At 9,200 light years from us, in the Perseus arm of our Galaxy, there is NGC 281, 
an emission nebulae that can be seen in the direction of the constellation
Due to the likeness of a character in some video games, it is also known as
the Pacman Nebula.
Inside, a group of young blue and super hot stars clusters are forming
the open-swarm named IC 1590.
The intense pressure and radiation ionizing the entire nebula, "sculpting" and
spreading the gas and dust near it, to the periphery until to 40 light-years away,
is forming radial columns and compact masses of gas and dust known as
“Bok globules” that can be easily seen in our image.
Within these globules there are intense stars formation processes and
protoplanetary systems.
The photo was shot in “narrow band” by means of three selective filters that
allowed only the frequencies of the light generated by NGC 281 to pass
through the various chemical elements in its composition and the temperatures
in which they are in the nebula.
Ionized hydrogen atoms, sulfur and nitrogen are emiting strong in red and the oxygen
is emitting in green, at aprox. 500nm.
Due to the abundance of hydrogen in the nebula, intense red emissions of 656.28 nm are
predominant and are corresponding to the Balmer alpha transitions of hydrogen.
These real colors are later distributed during the processing in red (R), green (G),
and blue (B) imagery so as to produce a tricolor image in a false color palette
because the resulting colors do not match those of the atoms they generated its.
In narrow band astrofotography there are two, well known colors assignments
in RGB channels:
- in the Hubble palette for which the master images obtained through the Sulfur (S),
Hydrogen (H), and Oxygen (O) filters are attributed to the R, G and B channels.
The resulting colors are false because both the sulfur and hydrogen alpha filters
let only red to pass.
However, for a more dynamic and more contrast aspect, hydrogen is attributed
to the green channel and oxygen to the blue one.
Due to the abundance of hydrogen, the images resulting from the combination
tend to be excessively green and the stars tend to be colored in violet.
Later on, during processing, the green color is fading resulting in a modified
Hubble palette dominated by blue and yellow.
- In the Canadian France Haway Telescope (CFHT) palette of the R, G and B channels
are assigned to the master images obtained through the H, O and S filters.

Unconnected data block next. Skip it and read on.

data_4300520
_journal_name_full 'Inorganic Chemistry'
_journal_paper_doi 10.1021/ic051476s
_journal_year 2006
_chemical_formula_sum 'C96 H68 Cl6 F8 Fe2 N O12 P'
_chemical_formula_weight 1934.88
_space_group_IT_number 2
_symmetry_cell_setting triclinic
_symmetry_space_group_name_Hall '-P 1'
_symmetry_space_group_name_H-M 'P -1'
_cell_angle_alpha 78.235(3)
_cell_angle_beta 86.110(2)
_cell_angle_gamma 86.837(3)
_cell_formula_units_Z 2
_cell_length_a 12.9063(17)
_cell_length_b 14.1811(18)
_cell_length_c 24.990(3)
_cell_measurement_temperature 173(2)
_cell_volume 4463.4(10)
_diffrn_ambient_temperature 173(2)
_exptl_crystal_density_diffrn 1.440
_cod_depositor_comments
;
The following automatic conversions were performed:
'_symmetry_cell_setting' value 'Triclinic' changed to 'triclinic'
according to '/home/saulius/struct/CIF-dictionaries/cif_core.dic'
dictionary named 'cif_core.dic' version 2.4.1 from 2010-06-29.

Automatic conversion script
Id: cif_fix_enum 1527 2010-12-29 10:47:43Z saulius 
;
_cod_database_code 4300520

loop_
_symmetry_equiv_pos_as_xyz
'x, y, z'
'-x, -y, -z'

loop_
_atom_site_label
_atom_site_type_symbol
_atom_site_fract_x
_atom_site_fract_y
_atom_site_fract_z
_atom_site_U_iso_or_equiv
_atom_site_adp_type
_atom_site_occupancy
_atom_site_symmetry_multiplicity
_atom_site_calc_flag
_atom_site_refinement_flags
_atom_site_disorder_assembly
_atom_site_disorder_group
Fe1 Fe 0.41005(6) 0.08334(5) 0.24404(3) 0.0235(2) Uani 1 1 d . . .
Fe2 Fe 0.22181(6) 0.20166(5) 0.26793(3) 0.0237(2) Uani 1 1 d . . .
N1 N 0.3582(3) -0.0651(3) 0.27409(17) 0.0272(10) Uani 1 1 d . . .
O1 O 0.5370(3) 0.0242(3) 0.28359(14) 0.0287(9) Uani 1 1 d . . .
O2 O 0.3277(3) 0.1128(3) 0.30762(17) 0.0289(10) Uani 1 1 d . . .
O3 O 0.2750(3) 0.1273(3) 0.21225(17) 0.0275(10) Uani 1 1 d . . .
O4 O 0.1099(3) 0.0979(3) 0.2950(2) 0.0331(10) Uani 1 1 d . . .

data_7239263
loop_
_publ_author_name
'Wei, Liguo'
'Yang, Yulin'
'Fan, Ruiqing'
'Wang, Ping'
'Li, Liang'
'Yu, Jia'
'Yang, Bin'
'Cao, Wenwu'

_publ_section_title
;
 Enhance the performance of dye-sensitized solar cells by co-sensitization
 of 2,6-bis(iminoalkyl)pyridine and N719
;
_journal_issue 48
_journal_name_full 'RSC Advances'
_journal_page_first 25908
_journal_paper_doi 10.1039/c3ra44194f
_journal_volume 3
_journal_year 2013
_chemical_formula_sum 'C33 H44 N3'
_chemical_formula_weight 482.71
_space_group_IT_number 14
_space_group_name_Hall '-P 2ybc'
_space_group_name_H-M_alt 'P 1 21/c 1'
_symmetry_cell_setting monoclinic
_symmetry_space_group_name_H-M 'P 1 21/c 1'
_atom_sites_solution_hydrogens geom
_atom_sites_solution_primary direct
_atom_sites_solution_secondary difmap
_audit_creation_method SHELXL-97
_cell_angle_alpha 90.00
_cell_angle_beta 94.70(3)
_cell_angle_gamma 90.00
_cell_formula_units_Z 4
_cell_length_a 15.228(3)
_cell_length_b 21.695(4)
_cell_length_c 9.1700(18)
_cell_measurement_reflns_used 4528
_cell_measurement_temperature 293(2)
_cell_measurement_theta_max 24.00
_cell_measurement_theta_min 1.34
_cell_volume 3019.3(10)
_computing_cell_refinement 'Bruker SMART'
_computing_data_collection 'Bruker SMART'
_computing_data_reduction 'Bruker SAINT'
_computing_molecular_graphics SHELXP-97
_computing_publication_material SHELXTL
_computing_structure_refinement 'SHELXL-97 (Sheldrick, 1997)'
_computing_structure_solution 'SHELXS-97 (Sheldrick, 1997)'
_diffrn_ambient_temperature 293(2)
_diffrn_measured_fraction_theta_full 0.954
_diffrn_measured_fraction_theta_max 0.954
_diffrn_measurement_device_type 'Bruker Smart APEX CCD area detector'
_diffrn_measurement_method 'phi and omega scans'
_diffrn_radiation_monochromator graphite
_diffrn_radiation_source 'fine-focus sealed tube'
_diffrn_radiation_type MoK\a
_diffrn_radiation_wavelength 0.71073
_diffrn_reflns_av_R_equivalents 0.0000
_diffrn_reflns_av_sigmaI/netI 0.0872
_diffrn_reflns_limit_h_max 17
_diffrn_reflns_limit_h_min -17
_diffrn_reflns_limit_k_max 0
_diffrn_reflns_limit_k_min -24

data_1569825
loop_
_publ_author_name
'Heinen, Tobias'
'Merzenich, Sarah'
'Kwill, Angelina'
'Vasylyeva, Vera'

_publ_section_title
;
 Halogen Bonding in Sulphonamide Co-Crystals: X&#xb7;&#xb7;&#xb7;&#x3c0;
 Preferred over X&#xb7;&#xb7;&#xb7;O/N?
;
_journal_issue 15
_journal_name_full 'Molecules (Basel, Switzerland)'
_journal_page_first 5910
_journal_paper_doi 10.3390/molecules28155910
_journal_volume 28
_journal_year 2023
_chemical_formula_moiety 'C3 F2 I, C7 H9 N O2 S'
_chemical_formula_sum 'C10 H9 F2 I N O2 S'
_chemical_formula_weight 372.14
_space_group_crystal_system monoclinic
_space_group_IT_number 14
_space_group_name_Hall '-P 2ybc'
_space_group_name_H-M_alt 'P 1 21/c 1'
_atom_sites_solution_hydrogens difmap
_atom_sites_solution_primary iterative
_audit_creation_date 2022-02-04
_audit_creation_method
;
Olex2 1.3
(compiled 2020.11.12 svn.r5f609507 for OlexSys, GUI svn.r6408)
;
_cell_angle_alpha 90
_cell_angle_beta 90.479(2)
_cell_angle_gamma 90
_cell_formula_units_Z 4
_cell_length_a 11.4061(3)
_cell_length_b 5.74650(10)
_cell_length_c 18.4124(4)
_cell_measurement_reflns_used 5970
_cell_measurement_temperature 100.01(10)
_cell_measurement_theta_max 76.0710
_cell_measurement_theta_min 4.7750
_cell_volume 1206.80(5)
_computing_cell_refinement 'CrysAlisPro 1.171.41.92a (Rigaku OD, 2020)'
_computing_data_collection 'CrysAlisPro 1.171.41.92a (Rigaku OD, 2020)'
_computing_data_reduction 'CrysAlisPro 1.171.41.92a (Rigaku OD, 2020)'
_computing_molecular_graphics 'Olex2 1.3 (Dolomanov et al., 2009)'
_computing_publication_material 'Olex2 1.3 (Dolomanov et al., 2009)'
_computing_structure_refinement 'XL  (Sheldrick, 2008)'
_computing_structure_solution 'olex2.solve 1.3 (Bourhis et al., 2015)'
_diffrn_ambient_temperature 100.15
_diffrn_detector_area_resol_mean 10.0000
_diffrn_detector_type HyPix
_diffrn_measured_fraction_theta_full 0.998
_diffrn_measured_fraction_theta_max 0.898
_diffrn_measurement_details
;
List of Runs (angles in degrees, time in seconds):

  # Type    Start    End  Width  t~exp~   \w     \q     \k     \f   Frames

In this case, the resulting color is somewhat closer to reality because the hydrogen
is put into the channel red and oxygen to green. However, the sulfur emissions
are put into the blue channel which does not correspond to the reality
because they are more red than those of hydrogen alpha.
The resulting image from this color palette is dominated by pink-red (hydrogen)
and yellow (oxygen).
The pictures were made in three nights through 6 nm HOS filters with a telescope
130/650 mm equiped with a QHY 163 monochrome camera, cooled down to -20 °C,
totaling 12 hours of integration time and processed in the Hubble palette
and CFHT colors.
Author: Prof. Daniel Bertesteanu, Bucharest, Romania,
Member of Astroclubul Bucuresti
(Bucharest Astroclub, Romania)




Showing 1 comments
  • 02 January 2019
    Very nice work! Greetings to the guys in Romania. Look forward to seeing what you do for outreach this year.
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About Me

Astroclubul Bucuresti is an amateur astronomer association in Romania. The association is continuing the tradition of amateur astronomy in Romania, which started in 1907 with the founding of the first “Romanian Astronomical Society". We are amateur astronomers mainly from Bucharest but we also have members in Melbourne (Australia), Auckland (New Zeeland), Cambridge (UK), Paris (France), Silistra (Bulgaria), Canary Islands (Spain). The main interests of our organization are visual observations, astrophotography, variable star observations, spectroscopy, outreach in schools and popularizing astronomy to the general public and organizing lectures and astronomy training courses. Astroclubul Bucuresti also regularly cooperates with the Astronomical Institute...


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